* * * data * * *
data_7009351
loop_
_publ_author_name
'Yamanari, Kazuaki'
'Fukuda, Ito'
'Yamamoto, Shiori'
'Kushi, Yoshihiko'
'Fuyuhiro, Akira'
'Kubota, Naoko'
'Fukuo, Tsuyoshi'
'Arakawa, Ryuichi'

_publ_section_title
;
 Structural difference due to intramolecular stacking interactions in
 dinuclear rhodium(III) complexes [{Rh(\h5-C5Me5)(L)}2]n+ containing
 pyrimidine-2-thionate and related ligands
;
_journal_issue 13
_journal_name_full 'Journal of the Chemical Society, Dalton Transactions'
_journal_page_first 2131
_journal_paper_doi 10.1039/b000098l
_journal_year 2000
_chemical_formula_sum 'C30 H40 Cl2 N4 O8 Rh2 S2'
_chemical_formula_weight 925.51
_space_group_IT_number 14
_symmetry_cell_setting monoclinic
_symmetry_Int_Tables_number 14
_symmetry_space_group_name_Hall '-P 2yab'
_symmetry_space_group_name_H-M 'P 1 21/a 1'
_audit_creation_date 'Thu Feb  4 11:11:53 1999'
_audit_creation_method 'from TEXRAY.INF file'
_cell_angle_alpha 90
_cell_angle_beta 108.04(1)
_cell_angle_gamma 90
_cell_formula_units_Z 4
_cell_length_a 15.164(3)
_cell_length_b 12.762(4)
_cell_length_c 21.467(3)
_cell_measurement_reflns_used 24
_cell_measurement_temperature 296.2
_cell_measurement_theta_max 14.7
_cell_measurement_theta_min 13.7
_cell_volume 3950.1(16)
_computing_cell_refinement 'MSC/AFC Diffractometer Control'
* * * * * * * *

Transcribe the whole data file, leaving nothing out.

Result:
data_7009351
loop_
_publ_author_name
'Yamanari, Kazuaki'
'Fukuda, Ito'
'Yamamoto, Shiori'
'Kushi, Yoshihiko'
'Fuyuhiro, Akira'
'Kubota, Naoko'
'Fukuo, Tsuyoshi'
'Arakawa, Ryuichi'

_publ_section_title
;
 Structural difference due to intramolecular stacking interactions in
 dinuclear rhodium(III) complexes [{Rh(\h5-C5Me5)(L)}2]n+ containing
 pyrimidine-2-thionate and related ligands
;
_journal_issue 13
_journal_name_full 'Journal of the Chemical Society, Dalton Transactions'
_journal_page_first 2131
_journal_paper_doi 10.1039/b000098l
_journal_year 2000
_chemical_formula_sum 'C30 H40 Cl2 N4 O8 Rh2 S2'
_chemical_formula_weight 925.51
_space_group_IT_number 14
_symmetry_cell_setting monoclinic
_symmetry_Int_Tables_number 14
_symmetry_space_group_name_Hall '-P 2yab'
_symmetry_space_group_name_H-M 'P 1 21/a 1'
_audit_creation_date 'Thu Feb  4 11:11:53 1999'
_audit_creation_method 'from TEXRAY.INF file'
_cell_angle_alpha 90
_cell_angle_beta 108.04(1)
_cell_angle_gamma 90
_cell_formula_units_Z 4
_cell_length_a 15.164(3)
_cell_length_b 12.762(4)
_cell_length_c 21.467(3)
_cell_measurement_reflns_used 24
_cell_measurement_temperature 296.2
_cell_measurement_theta_max 14.7
_cell_measurement_theta_min 13.7
_cell_volume 3950.1(16)
_computing_cell_refinement 'MSC/AFC Diffractometer Control'